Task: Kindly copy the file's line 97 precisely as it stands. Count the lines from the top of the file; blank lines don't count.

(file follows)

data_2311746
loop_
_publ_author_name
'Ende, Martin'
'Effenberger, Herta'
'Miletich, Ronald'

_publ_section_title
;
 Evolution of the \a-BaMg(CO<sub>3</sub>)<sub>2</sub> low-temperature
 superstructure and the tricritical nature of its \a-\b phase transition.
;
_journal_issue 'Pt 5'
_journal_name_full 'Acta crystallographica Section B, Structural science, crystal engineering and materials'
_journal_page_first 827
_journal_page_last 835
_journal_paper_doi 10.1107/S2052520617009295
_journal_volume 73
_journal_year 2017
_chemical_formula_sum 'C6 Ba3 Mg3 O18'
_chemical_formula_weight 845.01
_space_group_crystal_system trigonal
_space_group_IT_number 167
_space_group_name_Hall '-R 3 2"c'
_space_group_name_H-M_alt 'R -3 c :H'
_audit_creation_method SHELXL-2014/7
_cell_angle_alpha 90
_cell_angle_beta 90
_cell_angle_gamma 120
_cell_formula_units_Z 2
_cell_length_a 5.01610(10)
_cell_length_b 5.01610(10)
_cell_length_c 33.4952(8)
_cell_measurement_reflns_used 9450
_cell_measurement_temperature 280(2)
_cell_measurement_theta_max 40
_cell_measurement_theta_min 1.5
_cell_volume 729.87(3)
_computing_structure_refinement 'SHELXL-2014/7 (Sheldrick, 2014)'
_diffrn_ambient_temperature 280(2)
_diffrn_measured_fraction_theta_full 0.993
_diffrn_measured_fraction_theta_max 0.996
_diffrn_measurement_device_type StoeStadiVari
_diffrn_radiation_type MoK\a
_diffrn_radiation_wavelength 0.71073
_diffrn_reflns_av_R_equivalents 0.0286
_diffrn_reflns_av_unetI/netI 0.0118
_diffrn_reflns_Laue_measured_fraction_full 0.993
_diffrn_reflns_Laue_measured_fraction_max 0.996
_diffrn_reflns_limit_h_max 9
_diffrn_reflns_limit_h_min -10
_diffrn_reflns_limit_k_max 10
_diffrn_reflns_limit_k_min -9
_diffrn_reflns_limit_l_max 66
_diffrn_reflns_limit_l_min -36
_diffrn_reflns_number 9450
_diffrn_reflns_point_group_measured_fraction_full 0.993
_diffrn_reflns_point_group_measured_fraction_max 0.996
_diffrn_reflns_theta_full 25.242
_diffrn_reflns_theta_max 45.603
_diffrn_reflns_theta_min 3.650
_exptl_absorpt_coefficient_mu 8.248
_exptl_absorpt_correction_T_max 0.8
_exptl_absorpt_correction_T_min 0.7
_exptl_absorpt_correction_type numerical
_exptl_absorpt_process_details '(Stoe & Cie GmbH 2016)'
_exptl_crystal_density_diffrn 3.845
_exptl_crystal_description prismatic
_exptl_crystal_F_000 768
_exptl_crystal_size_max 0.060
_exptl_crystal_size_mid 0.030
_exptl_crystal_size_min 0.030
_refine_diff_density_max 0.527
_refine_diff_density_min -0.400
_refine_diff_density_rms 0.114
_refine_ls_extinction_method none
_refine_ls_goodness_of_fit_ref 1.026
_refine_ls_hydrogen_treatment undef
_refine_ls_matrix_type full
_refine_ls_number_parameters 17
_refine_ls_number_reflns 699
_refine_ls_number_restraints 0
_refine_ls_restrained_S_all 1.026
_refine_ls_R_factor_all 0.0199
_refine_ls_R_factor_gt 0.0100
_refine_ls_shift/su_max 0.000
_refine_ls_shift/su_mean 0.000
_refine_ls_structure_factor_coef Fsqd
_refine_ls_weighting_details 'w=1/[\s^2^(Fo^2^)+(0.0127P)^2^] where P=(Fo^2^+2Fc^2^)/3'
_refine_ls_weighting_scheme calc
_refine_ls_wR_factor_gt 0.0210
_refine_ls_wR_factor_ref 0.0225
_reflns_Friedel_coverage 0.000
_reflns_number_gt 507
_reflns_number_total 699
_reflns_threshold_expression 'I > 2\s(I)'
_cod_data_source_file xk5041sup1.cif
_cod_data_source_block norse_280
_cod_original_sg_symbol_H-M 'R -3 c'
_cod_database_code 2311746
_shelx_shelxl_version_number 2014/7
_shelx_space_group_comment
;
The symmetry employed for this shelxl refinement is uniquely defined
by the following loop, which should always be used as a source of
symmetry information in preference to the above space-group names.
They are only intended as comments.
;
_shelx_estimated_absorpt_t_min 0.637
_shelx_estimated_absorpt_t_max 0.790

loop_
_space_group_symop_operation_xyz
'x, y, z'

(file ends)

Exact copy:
_cod_data_source_block norse_280